Roots music fans will know a lot of names on the bill at Bristol Rhythm & Roots Reunion. Jason Isbell and the 400 Unit, Tanya Tucker, Blackberry Smoke, The SteelDrivers and Rhonda Vincent are among the headliners.
Another name — Amythyst Kiah — may soon be as well known as theirs. But she’ll be no stranger to regular patrons at the Bristol event. Kiah has been playing there every year for about the past decade.
A festival news release this week showed that she’s on the bill again for Rhythm & Roots, which returns to the Virginia-Tennessee state line town Sept. 10-12, after a COVID year off. This time out, though, she is the Grammy Award-nominated Amythyst Kiah, with an album coming this summer on the iconic folk music label Rounder Records. That album will be out by the time she hits the stage in Bristol, and lots of folks will have heard the disc’s first single, “Black Myself.”
That number was part of the “My Native Daughters” project she did with Rhiannon Giddens, Leyla McCalla and Allison Russell. The album version is far different from the Grammy-nominated version that quartet recorded. It signals growth and an adventurous spirit, yet still connected to the old-time music tradition that Kiah employed in her earliest forays at Bristol, as a member of the East Tennessee State University Old-Time Pride Band.
Kiah is a great example of a festival truism: Pay attention to the acts further down on the bill, because they might be the ones to blow you away. That happened to me, hearing Kiah with the Old-Time Pride Band at Rhythm & Roots in 2010. She was part of a band of very talented performers, and was a good clawhammer banjo player. But when she got the spotlight and began to sing, she was an inspiration.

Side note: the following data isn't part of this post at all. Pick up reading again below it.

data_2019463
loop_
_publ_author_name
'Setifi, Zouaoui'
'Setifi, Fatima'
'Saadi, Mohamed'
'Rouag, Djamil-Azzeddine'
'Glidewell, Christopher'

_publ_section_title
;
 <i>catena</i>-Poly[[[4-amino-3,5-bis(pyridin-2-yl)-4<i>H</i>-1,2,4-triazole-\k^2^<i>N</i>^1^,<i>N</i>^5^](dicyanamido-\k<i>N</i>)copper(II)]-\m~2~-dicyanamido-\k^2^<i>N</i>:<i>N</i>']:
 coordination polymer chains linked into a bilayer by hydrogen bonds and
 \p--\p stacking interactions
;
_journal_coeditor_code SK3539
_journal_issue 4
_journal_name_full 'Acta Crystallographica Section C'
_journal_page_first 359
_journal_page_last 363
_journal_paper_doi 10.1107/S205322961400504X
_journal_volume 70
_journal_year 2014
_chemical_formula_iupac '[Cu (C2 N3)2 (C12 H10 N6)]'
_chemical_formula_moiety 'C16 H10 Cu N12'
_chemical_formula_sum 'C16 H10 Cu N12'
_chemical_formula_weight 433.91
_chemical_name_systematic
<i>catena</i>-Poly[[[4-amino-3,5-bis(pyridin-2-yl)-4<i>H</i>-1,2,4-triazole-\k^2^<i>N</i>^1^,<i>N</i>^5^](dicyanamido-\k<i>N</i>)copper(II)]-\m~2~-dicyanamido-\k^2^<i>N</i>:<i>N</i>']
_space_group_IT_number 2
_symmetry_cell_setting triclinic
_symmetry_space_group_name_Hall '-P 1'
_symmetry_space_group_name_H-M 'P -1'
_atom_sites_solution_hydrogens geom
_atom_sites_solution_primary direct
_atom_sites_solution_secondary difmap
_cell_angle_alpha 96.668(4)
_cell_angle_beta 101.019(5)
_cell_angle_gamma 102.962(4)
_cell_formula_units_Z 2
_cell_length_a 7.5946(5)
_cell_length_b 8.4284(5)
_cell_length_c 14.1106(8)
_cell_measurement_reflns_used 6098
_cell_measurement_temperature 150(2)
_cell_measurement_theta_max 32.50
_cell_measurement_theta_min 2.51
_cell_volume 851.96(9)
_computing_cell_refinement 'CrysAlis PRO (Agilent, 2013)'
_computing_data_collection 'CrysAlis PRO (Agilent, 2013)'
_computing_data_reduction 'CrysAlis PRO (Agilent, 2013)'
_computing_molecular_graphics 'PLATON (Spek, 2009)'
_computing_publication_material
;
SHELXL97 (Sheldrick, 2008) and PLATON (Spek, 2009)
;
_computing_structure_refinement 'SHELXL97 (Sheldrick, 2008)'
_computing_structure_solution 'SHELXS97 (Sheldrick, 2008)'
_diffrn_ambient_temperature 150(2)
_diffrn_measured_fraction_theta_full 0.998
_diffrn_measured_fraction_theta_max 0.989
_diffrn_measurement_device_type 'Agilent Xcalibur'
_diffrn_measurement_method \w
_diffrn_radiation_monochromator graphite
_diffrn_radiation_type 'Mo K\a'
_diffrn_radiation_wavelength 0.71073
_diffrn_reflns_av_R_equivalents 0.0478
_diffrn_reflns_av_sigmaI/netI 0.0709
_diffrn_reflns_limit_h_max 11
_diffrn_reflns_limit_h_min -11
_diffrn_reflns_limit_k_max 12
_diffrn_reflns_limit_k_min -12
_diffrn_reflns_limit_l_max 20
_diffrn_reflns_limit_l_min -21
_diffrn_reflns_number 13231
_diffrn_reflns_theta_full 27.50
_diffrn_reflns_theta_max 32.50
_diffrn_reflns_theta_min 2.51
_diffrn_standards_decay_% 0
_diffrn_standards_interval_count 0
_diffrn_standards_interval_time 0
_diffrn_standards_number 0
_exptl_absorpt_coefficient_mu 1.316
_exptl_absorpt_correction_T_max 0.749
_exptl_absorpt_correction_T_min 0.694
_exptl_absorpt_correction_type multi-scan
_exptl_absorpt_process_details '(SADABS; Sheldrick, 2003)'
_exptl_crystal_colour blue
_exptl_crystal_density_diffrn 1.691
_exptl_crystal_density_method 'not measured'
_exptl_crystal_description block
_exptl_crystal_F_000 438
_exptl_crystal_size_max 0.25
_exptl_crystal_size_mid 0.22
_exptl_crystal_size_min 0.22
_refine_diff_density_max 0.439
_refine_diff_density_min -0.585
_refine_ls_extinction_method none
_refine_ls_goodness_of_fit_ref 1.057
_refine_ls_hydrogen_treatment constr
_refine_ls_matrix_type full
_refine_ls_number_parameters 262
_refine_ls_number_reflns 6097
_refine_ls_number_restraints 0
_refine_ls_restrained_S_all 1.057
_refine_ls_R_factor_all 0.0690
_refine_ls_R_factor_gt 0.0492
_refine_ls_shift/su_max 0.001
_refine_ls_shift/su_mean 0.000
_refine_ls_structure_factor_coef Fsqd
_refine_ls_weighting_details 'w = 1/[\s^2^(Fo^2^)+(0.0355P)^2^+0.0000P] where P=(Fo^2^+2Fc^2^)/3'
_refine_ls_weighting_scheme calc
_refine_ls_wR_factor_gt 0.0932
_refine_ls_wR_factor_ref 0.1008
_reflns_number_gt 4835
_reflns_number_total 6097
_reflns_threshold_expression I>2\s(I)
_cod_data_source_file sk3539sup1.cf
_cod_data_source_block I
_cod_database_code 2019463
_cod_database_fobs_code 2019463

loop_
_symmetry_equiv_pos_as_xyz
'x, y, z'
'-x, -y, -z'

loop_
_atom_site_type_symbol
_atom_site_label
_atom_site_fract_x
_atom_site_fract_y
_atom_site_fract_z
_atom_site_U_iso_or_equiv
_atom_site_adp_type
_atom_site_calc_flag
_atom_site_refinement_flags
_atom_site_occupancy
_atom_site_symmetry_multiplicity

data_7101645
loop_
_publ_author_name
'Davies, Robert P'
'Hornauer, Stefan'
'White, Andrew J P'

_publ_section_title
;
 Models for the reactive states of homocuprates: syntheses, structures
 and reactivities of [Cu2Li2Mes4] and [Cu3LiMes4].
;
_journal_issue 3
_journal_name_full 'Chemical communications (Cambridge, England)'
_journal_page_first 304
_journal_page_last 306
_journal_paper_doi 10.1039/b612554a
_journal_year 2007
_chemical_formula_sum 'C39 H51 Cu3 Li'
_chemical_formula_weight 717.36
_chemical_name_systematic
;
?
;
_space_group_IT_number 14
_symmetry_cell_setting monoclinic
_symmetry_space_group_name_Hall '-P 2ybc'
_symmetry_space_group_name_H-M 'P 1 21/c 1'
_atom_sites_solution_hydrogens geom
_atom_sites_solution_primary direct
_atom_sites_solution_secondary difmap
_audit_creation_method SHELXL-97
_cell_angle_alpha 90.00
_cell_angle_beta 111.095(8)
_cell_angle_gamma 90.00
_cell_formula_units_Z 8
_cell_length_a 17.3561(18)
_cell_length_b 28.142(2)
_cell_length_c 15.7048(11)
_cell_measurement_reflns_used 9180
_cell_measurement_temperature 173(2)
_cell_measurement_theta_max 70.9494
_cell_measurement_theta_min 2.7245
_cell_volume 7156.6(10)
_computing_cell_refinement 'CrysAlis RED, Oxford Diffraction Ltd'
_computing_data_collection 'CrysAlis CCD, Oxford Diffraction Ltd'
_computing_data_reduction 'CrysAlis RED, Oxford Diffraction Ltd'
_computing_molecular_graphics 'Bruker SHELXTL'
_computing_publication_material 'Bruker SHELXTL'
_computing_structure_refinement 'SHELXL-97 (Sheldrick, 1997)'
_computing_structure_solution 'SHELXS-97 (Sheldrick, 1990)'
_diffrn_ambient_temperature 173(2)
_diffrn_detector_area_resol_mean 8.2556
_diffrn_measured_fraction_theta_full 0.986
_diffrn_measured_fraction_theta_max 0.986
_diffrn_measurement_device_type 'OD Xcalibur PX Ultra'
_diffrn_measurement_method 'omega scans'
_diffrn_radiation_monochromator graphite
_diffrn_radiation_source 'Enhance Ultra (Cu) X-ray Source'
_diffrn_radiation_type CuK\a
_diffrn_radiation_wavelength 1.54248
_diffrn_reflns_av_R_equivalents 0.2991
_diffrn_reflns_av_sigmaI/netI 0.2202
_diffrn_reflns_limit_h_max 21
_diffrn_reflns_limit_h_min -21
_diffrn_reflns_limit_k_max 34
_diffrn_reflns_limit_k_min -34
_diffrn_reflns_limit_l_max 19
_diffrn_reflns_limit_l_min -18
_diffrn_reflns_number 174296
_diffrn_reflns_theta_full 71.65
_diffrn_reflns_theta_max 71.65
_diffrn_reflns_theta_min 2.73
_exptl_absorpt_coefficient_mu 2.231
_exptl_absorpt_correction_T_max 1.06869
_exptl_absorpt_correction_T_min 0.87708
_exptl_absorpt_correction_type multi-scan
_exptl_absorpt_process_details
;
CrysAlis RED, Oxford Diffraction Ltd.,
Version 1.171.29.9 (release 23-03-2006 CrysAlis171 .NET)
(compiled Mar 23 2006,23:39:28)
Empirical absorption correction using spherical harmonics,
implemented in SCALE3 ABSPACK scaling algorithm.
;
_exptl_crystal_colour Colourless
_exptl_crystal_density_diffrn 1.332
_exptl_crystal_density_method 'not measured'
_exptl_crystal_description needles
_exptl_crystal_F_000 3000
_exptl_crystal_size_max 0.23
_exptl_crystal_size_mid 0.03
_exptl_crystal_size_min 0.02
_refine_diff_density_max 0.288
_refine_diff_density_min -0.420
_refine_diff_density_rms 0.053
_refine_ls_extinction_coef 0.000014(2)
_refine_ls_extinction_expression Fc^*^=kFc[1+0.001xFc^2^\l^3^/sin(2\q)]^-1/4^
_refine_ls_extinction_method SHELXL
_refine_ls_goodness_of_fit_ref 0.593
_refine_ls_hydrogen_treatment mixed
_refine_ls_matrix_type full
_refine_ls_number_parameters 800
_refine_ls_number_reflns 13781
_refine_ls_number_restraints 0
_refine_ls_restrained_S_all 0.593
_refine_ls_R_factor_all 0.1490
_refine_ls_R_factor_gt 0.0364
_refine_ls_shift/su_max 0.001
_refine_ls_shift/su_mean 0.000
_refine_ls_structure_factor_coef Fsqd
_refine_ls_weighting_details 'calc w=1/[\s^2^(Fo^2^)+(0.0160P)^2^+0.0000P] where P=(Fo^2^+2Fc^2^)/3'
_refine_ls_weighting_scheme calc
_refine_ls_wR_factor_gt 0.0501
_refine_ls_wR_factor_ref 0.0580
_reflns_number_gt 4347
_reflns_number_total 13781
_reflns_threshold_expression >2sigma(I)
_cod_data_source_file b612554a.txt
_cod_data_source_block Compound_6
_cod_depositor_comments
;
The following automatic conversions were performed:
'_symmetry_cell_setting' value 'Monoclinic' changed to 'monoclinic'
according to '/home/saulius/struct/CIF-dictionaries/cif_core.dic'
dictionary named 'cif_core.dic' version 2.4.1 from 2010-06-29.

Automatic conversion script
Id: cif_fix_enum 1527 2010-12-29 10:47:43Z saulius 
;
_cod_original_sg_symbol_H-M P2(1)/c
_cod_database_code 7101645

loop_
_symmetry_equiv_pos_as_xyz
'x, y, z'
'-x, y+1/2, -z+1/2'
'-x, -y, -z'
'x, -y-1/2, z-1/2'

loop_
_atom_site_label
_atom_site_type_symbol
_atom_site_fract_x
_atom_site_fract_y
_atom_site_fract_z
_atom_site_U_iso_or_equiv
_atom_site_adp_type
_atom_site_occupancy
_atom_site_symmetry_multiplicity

For Kiah, Bristol Rhythm & Roots and the ETSU music scene were equally formative. It was in college that the Chattanooga, Tennessee, native not only became serious about music, but took to it, with the guidance of such musicians as the school’s Bluegrass, Old-Time and Country Music Studies founder, Jack Tottle.
“I dove into a world that I did not envision being my college career, let alone my real life career,” Kiah said in a recent phone call. “So it really started from there and really snowballed into something amazing.”
She got her first taste of Bristol’s signature festival with the Old-Time Pride Band, which played a pre-show reception for the Carolina Chocolate Drops concert at the Paramount Theater on the Tennessee side of the city. She didn’t meet her future bandmate, Giddens, on that day. But Giddens’ Chocolate Drops bandmate, Hubby Jenkins, came to see the ETSU players and sat in on bones.
“I was like, oh my God, this is so cool,” Kiah remembered. She added: “It was a huge deal, especially for me, because the Chocolate Drops were one of the reasons I decided to dig in to old-time.”
Equally cool was meeting the festival’s director, Leah Ross.
“I straight up said I would love to play at the festival,” Kiah remembered. “And she said, ‘Well, we’ll make that happen.’”